You may have noticed that the government and NDIA are really trying to drive home the message that the current NDIS growth rate is unaffordable. The projected growth trajectory is 12% per annum. Other witnesses at the Inquiry, however, questioned the modelling behind these figures and called for more data to be released. 

 There was a lot of discussion about whether recent budget projections are in line with the Productivity Commission’s 2017 estimates for 2024-25. The short answer is that the government’s 2021-22 budget estimates are about $3.4bn higher. That is undeniably a lot of money, but it is not a huge amount in the context of the Scheme and the fact that these numbers are all glorified guesswork. Interestingly, the author of the original Productivity Commission report, John Walsh, gave evidence that in their initial modelling they estimated that if they met all the disability support needs of NDIS participants, without the presence of any informal supports, the Scheme would cost closer to $50bn. However, he contended that this would lead to worse outcomes for people with disability, as they would be completely dependent on paid support. 

Other witnesses urged the Inquiry to consider Scheme affordability through a whole-of-government lens, such as the costs saved by the health department if somebody can leave hospital earlier or avoid a hospital visit in the first place. Moreover, there is the revenue generated through people with a disability and their families being able to participate in the economy, and through the disability sector as a whole. This outlook on NDIS expenses was a central insurance principle that has underlined the Scheme since its inception, but it seems to have been lost along the way.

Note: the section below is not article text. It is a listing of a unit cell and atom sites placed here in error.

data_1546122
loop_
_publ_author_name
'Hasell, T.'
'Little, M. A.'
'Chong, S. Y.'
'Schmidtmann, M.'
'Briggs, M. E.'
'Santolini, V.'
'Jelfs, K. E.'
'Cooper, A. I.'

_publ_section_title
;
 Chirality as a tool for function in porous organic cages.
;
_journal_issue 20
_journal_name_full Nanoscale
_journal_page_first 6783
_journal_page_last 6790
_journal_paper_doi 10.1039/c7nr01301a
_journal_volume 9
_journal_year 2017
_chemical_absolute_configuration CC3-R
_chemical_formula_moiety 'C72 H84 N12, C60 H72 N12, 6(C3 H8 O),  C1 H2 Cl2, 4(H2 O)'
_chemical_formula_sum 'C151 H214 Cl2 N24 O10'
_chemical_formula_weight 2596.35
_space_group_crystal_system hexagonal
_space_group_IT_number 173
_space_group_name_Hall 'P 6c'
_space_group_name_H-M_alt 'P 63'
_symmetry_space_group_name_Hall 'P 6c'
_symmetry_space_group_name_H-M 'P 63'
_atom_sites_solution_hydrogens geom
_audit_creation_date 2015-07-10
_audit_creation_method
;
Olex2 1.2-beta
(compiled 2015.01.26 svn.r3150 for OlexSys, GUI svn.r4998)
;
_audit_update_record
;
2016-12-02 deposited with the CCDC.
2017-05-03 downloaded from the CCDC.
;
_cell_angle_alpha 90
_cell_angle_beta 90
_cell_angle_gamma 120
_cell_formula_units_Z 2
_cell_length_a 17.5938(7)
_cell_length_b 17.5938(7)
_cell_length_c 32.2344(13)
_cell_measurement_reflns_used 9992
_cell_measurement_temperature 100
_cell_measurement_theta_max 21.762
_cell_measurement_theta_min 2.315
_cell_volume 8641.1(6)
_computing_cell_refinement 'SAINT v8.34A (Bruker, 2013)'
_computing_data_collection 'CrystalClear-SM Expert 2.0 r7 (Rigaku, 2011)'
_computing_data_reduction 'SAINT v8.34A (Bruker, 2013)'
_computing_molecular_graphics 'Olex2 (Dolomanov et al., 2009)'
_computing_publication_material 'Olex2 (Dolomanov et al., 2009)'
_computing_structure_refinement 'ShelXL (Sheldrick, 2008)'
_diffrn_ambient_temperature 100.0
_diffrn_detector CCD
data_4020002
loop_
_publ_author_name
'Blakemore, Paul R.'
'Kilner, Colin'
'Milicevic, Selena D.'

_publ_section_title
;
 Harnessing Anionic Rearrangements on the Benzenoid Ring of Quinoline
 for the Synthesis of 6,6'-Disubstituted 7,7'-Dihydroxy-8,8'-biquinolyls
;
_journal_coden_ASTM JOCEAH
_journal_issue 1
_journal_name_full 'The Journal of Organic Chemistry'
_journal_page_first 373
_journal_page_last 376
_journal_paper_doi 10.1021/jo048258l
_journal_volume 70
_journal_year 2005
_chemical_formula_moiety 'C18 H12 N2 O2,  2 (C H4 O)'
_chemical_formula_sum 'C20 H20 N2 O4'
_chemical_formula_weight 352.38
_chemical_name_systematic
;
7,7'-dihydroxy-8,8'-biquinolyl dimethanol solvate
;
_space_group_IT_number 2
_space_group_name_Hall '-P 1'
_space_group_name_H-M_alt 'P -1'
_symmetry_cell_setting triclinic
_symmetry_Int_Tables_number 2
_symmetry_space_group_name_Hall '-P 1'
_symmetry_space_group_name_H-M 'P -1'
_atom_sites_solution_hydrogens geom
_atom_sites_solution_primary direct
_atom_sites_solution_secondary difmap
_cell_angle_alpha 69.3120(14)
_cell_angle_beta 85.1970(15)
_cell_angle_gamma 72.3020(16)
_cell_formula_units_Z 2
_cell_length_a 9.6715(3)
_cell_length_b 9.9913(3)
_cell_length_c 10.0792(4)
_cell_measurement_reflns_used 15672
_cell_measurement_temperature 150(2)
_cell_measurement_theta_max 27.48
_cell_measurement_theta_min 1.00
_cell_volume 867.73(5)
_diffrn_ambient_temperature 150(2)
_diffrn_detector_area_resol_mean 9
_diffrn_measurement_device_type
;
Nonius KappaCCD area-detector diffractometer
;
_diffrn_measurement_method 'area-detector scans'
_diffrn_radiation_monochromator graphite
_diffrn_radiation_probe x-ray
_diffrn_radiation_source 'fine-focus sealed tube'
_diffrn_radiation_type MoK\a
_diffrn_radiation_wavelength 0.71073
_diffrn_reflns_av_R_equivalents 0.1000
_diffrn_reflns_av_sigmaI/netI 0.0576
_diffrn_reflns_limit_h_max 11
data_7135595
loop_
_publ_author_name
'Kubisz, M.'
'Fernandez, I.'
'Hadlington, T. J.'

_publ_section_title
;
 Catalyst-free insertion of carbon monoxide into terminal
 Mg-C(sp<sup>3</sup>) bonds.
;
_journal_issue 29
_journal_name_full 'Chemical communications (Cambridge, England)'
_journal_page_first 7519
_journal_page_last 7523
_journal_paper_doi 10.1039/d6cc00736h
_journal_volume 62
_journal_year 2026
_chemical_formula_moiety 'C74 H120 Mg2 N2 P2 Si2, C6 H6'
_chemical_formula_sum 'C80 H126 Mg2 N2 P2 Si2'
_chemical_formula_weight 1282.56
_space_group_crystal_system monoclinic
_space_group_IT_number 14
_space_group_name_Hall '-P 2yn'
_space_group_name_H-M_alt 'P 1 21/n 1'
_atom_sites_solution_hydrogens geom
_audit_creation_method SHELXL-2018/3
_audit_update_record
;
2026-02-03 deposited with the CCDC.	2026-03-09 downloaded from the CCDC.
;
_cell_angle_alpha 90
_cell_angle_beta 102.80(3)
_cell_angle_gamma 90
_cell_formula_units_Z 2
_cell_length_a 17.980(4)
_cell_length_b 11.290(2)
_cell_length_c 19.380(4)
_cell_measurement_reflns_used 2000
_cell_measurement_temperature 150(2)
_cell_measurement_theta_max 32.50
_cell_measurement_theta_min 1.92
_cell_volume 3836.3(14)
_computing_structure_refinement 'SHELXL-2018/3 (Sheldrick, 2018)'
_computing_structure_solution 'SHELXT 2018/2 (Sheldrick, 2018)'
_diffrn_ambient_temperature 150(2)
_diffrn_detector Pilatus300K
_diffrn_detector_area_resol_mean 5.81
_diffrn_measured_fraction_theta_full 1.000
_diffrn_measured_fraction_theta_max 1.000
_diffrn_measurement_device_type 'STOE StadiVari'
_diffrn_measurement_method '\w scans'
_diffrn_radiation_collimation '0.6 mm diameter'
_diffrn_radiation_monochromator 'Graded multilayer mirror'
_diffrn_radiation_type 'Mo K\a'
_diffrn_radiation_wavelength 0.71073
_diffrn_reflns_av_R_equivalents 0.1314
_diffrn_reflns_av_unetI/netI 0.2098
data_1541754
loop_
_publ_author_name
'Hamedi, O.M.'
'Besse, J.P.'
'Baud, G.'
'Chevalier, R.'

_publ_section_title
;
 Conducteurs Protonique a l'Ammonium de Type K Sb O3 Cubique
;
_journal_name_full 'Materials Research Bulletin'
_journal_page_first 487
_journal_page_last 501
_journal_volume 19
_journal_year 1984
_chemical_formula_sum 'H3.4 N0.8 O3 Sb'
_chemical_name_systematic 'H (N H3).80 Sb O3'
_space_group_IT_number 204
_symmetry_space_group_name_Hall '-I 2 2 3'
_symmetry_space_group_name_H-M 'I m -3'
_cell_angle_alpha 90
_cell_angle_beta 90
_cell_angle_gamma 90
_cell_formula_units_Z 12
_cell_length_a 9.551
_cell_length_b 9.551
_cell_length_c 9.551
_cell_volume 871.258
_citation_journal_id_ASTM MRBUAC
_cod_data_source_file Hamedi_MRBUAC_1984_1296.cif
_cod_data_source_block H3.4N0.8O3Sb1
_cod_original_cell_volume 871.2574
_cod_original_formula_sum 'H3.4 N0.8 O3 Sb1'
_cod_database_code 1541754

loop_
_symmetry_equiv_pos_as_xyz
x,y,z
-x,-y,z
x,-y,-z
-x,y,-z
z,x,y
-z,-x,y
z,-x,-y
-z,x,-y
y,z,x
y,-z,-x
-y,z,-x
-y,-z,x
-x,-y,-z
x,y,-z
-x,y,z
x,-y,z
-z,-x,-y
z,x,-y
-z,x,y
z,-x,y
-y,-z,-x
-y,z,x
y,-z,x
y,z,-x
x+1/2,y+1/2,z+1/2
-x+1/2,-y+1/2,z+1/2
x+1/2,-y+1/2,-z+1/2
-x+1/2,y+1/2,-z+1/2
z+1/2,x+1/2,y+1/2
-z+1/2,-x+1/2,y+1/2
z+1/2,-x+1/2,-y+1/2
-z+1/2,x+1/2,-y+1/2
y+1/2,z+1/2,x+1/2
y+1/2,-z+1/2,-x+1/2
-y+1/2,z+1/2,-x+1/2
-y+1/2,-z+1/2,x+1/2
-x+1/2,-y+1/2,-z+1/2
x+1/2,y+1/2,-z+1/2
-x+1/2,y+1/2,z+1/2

The JSC Inquiry has spent a good deal of time grilling the NDIA on how the outcomes of multiple assessments can be combined into a single result, such as if WHODAS suggests a person has moderate support needs in the social interaction domain, but Vineland suggests they are severe. In cases where assessments contradict each other, it is unclear which will be given more weight or what algorithm will be used to produce a result. Apparently, the JSC has not found any international examples of these kinds of tools being combined in any way. OTA gave evidence that “it is not possible to sum scores from different measurement tools, as they do not measure the same things in the same way, or to the same extent.”